Linked by Thom Holwerda on Sat 4th Jul 2009 00:40 UTC
Hardware, Embedded Systems Now this is interesting news that hit my inbox at 2:22 AM (don't ask). It seems like the concept of selling Mac clones is more lucrative than many have anticipated, as I've just been informed via email that the German PearC has expanded its business into the BeNeLux (Belgium, The Netherlands, Luxembourg) and France. Together with the news that Psystar emerged from chapter 11, it looks like the market for Mac clones is more lucrative than many of us had imagined.
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RE: double moral
by Adurbe on Sat 4th Jul 2009 16:39 UTC in reply to "double moral"
Member since:

Don't be petulant. Apple clearly did do development on the BSD foundations they used. Darwin is NOT BSD. They have similarities, no doubt, but they are not they same.

Also please do remember the darwin (bsd bit) is only a small part of what makes OSX

Reply Parent Score: 2

RE[2]: double moral
by dmantione on Sat 4th Jul 2009 20:16 in reply to "RE: double moral"
dmantione Member since:

While that is true, IMO they still act like a child. They have decided drop their own architecture and become a PC vendor, competition on the hardware side is the logical result of that.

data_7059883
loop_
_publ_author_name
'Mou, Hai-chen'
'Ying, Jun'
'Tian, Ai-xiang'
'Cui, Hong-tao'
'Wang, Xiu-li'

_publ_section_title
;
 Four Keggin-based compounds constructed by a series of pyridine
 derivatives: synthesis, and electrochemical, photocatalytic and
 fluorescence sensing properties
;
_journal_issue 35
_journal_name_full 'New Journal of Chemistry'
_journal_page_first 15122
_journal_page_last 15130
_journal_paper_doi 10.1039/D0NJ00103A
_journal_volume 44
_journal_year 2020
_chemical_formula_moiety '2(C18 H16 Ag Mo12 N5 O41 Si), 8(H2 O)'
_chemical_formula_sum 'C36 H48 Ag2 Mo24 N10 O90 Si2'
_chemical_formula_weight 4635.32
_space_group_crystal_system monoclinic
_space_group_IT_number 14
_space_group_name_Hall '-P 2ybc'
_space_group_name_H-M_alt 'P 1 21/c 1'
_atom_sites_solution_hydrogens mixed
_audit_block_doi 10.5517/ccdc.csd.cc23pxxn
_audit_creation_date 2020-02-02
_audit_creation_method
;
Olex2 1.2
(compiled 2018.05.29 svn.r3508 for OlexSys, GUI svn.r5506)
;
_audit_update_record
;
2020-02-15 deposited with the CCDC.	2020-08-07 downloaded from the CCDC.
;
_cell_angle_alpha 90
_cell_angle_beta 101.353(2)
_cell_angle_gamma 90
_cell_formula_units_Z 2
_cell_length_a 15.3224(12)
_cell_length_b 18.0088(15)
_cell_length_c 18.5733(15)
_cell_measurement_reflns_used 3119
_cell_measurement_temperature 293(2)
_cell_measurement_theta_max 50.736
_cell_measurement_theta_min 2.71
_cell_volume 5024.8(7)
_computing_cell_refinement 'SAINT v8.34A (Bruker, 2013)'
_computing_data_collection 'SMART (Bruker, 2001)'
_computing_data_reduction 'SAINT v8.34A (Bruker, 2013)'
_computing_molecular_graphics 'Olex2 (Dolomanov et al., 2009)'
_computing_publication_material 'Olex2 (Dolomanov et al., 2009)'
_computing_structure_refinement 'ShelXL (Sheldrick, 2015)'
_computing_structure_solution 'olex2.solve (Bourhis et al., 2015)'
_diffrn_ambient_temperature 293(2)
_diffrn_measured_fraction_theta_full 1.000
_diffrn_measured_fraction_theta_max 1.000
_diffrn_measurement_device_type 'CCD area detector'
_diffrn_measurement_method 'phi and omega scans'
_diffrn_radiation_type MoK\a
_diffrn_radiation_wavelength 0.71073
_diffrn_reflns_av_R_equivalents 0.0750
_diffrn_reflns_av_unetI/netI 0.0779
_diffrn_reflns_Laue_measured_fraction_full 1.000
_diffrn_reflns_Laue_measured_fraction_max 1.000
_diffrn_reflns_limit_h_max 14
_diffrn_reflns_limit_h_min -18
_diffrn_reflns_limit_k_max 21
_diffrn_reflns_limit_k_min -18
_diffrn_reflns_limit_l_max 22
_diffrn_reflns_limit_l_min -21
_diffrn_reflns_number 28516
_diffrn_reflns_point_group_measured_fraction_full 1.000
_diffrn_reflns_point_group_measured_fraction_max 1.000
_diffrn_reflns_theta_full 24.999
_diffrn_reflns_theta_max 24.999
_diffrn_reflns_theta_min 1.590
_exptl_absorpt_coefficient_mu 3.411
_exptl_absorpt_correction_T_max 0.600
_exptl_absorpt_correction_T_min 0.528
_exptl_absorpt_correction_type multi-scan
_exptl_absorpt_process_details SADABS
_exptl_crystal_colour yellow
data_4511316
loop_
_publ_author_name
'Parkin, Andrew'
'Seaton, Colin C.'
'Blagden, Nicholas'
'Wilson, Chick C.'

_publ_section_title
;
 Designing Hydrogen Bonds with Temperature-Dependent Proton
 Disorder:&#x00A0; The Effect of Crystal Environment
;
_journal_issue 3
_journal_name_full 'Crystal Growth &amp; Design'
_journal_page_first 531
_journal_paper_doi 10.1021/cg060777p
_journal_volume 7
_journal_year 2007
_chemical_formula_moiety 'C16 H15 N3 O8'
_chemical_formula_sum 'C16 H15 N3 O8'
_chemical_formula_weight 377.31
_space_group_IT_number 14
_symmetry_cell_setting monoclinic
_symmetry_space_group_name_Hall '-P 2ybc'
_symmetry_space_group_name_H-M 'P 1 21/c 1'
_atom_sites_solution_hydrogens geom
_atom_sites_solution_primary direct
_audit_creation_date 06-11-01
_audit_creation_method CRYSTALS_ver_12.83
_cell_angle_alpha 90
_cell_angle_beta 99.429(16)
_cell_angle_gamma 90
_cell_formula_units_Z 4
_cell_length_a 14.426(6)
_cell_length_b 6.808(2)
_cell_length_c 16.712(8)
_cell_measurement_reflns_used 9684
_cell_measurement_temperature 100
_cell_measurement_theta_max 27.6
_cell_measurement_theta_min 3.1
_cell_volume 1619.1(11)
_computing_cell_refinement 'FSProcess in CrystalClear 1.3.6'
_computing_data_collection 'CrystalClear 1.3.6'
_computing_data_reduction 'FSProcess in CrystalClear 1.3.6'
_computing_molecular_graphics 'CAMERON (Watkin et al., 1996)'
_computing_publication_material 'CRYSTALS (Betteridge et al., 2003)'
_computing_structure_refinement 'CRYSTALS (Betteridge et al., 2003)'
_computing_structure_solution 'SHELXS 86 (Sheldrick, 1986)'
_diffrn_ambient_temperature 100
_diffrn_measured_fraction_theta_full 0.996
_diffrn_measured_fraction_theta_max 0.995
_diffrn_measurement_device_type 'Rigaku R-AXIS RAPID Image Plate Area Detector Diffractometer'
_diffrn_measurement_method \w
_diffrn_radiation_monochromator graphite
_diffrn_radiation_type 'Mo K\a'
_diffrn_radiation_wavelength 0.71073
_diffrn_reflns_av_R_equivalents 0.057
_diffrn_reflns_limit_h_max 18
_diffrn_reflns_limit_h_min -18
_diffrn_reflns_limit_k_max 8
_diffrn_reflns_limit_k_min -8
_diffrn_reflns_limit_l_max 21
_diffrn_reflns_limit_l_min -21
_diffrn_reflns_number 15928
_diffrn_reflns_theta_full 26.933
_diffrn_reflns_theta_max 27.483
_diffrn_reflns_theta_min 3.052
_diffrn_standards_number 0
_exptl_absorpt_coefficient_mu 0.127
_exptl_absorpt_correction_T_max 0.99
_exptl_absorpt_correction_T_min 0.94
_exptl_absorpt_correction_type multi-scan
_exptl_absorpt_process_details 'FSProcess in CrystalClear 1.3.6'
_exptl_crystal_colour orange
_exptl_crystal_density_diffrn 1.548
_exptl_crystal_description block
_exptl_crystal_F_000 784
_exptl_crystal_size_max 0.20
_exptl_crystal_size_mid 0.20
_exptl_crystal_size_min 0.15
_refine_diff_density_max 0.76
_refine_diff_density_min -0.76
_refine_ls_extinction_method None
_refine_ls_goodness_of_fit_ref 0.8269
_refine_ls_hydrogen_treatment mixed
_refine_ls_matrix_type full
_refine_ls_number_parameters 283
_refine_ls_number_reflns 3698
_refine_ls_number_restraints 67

Reply Parent Score: 3

RE[3]: double moral
by Adurbe on Sun 5th Jul 2009 12:22 in reply to "RE[2]: double moral"
Adurbe Member since:

Apple were heavily involved with PPC but at the end of the day it was IBM and moto (freescale as that part of moto became) who made the chips.

Various arguments about, but they did not compete with intel's x86 implementation

Apple switched to intel.

You are correct in that they must now compete on a level field hardware wise with Dell, HP and Bob the (PC) Builder.

Where I disagree with your assumption is that Apple now have no right to protect the software work they have carried out and protect the consumer.

You infer (and correct me if I'm wrong) that Apple should endorse others selling their software. While I myself have enjoyed a play with a hackintosh or two, I am under no delusions that its a square peg in a round hole.

A PC manufacturer selling OSX preinstalled implies a level of support and suitability for use in the business sectors. It is not. Although the PCs they sell are a good spec for a lower price than Apple offer, would you entrust your livelihood to it?

I don't think it is right to sell a product to market under the implication that it is 'a mac without the mac price tag' without making clear its shortcomings.

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